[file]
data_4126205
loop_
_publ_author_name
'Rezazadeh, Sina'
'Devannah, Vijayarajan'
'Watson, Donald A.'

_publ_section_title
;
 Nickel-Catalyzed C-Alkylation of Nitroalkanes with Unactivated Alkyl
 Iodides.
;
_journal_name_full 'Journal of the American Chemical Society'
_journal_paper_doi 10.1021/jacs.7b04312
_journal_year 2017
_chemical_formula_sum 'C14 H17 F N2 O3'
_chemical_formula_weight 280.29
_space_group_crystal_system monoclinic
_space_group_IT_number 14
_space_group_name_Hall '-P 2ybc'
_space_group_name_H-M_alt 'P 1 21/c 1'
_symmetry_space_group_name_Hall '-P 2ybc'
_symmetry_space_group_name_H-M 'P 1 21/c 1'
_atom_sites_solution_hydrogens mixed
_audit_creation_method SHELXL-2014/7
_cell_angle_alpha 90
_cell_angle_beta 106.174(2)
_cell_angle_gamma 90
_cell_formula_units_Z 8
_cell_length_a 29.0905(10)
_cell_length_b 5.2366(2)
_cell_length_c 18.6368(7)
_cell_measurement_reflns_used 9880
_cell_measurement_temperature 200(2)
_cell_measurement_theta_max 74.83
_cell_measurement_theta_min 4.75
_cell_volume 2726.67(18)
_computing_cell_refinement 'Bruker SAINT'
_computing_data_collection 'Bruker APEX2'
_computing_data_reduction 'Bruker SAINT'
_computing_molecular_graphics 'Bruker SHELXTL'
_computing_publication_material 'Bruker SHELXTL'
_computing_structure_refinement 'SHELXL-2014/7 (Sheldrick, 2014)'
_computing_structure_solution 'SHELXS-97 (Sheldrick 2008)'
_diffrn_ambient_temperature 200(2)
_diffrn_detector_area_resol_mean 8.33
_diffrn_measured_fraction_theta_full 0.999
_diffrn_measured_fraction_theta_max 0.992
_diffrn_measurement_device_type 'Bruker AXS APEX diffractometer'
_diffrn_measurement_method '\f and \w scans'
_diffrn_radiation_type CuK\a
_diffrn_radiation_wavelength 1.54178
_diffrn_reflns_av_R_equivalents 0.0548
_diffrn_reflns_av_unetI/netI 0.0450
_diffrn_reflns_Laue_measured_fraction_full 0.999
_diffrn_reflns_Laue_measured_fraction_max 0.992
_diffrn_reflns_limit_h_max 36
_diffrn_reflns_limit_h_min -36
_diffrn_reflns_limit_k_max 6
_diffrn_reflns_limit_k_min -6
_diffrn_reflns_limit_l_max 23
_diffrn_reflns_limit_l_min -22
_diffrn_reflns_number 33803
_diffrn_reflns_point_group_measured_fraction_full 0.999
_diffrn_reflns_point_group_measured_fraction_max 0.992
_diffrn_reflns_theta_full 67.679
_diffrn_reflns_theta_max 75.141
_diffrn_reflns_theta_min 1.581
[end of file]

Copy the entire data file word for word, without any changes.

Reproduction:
data_4126205
loop_
_publ_author_name
'Rezazadeh, Sina'
'Devannah, Vijayarajan'
'Watson, Donald A.'

_publ_section_title
;
 Nickel-Catalyzed C-Alkylation of Nitroalkanes with Unactivated Alkyl
 Iodides.
;
_journal_name_full 'Journal of the American Chemical Society'
_journal_paper_doi 10.1021/jacs.7b04312
_journal_year 2017
_chemical_formula_sum 'C14 H17 F N2 O3'
_chemical_formula_weight 280.29
_space_group_crystal_system monoclinic
_space_group_IT_number 14
_space_group_name_Hall '-P 2ybc'
_space_group_name_H-M_alt 'P 1 21/c 1'
_symmetry_space_group_name_Hall '-P 2ybc'
_symmetry_space_group_name_H-M 'P 1 21/c 1'
_atom_sites_solution_hydrogens mixed
_audit_creation_method SHELXL-2014/7
_cell_angle_alpha 90
_cell_angle_beta 106.174(2)
_cell_angle_gamma 90
_cell_formula_units_Z 8
_cell_length_a 29.0905(10)
_cell_length_b 5.2366(2)
_cell_length_c 18.6368(7)
_cell_measurement_reflns_used 9880
_cell_measurement_temperature 200(2)
_cell_measurement_theta_max 74.83
_cell_measurement_theta_min 4.75
_cell_volume 2726.67(18)
_computing_cell_refinement 'Bruker SAINT'
_computing_data_collection 'Bruker APEX2'
_computing_data_reduction 'Bruker SAINT'
_computing_molecular_graphics 'Bruker SHELXTL'
_computing_publication_material 'Bruker SHELXTL'
_computing_structure_refinement 'SHELXL-2014/7 (Sheldrick, 2014)'
_computing_structure_solution 'SHELXS-97 (Sheldrick 2008)'
_diffrn_ambient_temperature 200(2)
_diffrn_detector_area_resol_mean 8.33
_diffrn_measured_fraction_theta_full 0.999
_diffrn_measured_fraction_theta_max 0.992
_diffrn_measurement_device_type 'Bruker AXS APEX diffractometer'
_diffrn_measurement_method '\f and \w scans'
_diffrn_radiation_type CuK\a
_diffrn_radiation_wavelength 1.54178
_diffrn_reflns_av_R_equivalents 0.0548
_diffrn_reflns_av_unetI/netI 0.0450
_diffrn_reflns_Laue_measured_fraction_full 0.999
_diffrn_reflns_Laue_measured_fraction_max 0.992
_diffrn_reflns_limit_h_max 36
_diffrn_reflns_limit_h_min -36
_diffrn_reflns_limit_k_max 6
_diffrn_reflns_limit_k_min -6
_diffrn_reflns_limit_l_max 23
_diffrn_reflns_limit_l_min -22
_diffrn_reflns_number 33803
_diffrn_reflns_point_group_measured_fraction_full 0.999
_diffrn_reflns_point_group_measured_fraction_max 0.992
_diffrn_reflns_theta_full 67.679
_diffrn_reflns_theta_max 75.141
_diffrn_reflns_theta_min 1.581